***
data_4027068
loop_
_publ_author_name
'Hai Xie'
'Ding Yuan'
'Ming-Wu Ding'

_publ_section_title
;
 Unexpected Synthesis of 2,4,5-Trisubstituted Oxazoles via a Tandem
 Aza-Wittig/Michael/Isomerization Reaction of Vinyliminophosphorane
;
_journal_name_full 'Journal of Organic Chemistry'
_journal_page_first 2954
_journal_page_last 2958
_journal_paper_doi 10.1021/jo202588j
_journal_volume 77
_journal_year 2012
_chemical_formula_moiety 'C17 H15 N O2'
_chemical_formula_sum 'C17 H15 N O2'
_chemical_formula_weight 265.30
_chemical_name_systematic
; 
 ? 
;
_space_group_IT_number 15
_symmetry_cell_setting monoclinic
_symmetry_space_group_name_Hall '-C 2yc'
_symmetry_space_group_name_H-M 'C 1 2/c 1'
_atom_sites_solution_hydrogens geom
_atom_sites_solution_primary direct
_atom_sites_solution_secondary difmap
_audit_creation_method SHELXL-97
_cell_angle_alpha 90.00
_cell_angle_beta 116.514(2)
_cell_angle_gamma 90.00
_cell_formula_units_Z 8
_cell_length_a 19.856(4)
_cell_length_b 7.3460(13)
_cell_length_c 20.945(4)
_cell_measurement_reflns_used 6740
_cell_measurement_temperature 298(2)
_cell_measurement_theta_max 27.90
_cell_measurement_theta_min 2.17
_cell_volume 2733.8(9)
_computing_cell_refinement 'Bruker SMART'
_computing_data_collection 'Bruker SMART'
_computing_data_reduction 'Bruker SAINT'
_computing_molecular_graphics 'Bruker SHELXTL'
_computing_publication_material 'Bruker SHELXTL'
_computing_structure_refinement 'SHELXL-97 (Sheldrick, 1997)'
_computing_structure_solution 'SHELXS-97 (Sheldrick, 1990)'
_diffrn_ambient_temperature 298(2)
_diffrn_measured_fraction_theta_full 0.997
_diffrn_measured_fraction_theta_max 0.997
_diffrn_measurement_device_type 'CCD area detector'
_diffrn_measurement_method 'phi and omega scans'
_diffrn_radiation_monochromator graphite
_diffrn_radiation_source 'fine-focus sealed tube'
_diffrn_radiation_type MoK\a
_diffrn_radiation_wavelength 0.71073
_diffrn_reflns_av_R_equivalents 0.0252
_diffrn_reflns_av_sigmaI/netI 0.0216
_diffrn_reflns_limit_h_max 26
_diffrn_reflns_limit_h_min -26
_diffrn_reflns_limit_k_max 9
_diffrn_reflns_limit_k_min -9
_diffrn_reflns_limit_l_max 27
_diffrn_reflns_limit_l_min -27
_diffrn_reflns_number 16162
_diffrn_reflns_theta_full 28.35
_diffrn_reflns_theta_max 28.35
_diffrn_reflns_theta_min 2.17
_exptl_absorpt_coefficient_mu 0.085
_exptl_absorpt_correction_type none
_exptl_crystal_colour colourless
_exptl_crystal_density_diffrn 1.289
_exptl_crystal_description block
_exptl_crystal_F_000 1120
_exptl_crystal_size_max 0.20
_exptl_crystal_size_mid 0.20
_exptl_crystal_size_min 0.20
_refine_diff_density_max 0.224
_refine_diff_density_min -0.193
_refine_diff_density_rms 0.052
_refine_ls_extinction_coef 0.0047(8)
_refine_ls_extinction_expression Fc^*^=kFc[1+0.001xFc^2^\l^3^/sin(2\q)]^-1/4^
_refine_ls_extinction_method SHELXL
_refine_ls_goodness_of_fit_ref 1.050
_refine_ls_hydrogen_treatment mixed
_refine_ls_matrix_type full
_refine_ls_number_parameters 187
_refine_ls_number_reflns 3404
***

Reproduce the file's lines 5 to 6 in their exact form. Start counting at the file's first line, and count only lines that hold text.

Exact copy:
'Ding Yuan'
'Ming-Wu Ding'